Next thing to consider is a loop for the end of the line. The Alpine Butterfly can be used, and there's another with a cool name: the Double Dragon. Both have a significant weakness for casual practical use: you need to learn a second way to tie them around a ring or the center of a long bar.
There's a classic knot that doesn't have this problem: the bowline. It's an excellent knot, easy to tie, easy to remember, and you ties it the same way through a ring as you do to use it on a bollard.
The bowline has a weakness though: it holds well with steady tension, or if it's not shaken, but given the right conditions (like floating in water) it can come undone. See Grog's description (linked) for a story
Note that the "weightless" condition imposed when a rope is floating on water is very different to the "one gravity" environment in air - the standard bowline is a very good knot for most conditions.
There are stronger bowlines though. One, called the Water Bowline, is just a little harder to tie and undone, but doesn't loosen in water. There's another called the double bowline, but the Water Bowline has another advantage: it can be "upgraded" to a "Monsoon Bowline" which is a little harder to tie again, but very secure.
See below for descriptions and links..
If necessary, practice the Bowline first until it's natural (it's easy to tie and easy to remember)
One thing will help with the Water Bowline; create the loop (Grog's picture 2) by twisting the rope. If you're holding the rope in your left hand, twist with the right, and hold the loop with thumb and one or two fingers of the left hand. Then the right hand takes the end "up, around, down" to form the knot.
Next the Water Bowline.
Here we make two loops: bottom loop first, exactly as with a Bowline. The second loop is further up the "long side" of the rope - make the same twist as the first, then put it on top of the first loop (creating a clove hitch) - see Grog's pictures 4 and 5 for this. Control the result with the left hand - I put two fingers through the center of the clove hitch and use my thumb against those fingers to hold it.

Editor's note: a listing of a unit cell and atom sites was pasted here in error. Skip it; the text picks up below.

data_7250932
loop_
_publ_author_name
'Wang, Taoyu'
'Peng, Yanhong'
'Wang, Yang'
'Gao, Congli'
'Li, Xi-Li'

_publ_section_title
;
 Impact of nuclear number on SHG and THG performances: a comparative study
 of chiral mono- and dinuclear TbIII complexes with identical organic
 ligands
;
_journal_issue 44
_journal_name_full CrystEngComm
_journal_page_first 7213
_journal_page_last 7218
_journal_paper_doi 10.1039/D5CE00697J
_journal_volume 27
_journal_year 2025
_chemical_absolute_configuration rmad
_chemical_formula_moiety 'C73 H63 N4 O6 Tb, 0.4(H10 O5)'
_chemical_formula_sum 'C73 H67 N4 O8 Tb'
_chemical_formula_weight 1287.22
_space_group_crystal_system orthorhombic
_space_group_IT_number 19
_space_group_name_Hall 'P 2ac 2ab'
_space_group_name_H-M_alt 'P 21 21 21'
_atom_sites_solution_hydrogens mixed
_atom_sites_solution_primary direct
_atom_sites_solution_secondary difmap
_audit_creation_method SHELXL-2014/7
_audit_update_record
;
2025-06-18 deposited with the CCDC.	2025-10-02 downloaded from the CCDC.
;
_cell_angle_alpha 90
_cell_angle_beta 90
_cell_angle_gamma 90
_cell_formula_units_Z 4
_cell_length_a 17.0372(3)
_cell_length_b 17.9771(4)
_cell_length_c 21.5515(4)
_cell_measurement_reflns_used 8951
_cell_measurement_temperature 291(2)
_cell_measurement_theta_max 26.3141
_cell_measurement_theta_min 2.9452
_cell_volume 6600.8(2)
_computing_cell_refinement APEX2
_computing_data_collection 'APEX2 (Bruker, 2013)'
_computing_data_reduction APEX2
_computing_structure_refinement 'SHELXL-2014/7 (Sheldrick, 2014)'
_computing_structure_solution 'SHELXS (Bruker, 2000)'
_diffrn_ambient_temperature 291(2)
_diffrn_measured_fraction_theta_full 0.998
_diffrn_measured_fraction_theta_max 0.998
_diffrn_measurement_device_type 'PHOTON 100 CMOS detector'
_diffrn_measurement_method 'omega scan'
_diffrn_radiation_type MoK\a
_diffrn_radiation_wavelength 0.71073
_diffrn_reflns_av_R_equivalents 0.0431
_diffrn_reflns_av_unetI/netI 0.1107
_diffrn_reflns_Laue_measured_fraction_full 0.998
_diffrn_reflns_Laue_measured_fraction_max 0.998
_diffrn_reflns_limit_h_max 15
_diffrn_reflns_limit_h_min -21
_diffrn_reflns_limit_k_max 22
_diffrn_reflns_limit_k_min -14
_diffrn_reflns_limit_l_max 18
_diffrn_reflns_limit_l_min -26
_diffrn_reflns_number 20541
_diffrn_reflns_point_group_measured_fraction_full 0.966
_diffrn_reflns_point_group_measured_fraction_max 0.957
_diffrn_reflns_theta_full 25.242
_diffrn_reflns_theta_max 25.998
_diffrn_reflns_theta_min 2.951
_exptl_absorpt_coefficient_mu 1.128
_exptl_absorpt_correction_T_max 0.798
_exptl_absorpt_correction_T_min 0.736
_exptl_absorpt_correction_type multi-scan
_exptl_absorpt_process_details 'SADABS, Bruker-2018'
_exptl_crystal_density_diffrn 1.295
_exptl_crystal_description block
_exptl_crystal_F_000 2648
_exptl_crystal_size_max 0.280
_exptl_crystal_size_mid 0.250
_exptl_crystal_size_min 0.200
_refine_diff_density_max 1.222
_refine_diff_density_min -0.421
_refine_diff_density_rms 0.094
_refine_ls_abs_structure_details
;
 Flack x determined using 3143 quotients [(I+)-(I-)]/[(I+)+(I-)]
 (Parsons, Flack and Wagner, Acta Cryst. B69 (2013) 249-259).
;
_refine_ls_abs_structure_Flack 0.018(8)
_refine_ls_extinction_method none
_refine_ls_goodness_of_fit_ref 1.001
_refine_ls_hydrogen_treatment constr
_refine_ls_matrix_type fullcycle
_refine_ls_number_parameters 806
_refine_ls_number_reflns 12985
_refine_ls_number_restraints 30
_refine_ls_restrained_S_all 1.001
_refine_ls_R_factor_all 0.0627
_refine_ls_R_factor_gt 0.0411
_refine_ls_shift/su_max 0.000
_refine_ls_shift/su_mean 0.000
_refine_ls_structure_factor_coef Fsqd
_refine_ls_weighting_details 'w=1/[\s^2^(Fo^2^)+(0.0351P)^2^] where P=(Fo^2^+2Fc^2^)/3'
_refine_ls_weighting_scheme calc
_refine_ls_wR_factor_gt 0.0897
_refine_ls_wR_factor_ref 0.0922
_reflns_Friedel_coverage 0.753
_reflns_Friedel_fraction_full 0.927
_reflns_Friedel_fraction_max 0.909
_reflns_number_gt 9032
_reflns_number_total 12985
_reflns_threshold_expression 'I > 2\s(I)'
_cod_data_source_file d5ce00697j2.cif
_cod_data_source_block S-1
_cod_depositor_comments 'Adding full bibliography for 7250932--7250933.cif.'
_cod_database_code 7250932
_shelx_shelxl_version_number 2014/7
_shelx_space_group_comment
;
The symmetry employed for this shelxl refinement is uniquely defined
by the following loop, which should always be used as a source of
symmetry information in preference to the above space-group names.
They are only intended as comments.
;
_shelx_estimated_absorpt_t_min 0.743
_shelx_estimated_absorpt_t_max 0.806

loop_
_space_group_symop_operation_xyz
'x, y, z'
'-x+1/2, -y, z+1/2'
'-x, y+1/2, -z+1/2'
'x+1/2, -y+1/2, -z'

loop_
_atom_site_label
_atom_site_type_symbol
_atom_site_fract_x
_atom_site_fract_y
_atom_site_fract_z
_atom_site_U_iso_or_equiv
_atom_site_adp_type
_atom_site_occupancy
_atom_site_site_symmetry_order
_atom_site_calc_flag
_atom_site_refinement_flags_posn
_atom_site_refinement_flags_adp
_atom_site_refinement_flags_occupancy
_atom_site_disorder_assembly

Now thread the end of the rope exactly as for the normal bowline, but through the clove hitch as a whole (as you do it you'll see why I have my fingers inside the clove hitch).
Tighten moderately as though it was a normal bowline, which will draw up the top half of the clove hitch. Then draw up the lower half using the appropriate "side" of the loop. After that set the knot as a whole.
Next the Monsoon Bowline. The relationship between this and the Water Bowline is a little like that between the Water Bowline and the normal one: it's a minor modification to the base knot. You should be able to tie a Water Bowline without thinking about it before you learn the Monsoon.
Grog doesn't have an animation for this knot, but there's a good picture here you can use:
Look carefully at the first of the large pictures until you can see the Water Bowline clearly, then make one with a loger end section than usual, and thread it as shown.
A quote from notableknotindex.webs.com:
The Monsoon Bowline is ... designed for the occasion where slick, springy rope subjected to severe or persistent slack motion must stay tied for extended periods. While this loop maintains jam resistance and supreme security, it sacrifices compactness, simplicity, and ease of adjustment.
After you've tied it a couple of times you'll decide not to actually use it until there's a hurricane warning on the weather report Even so, make sure you practice it a couple of times, and store the picture in your phone or tablet as a reminder.
Edited by Gordias, 07 November 2014 - 03:21 PM.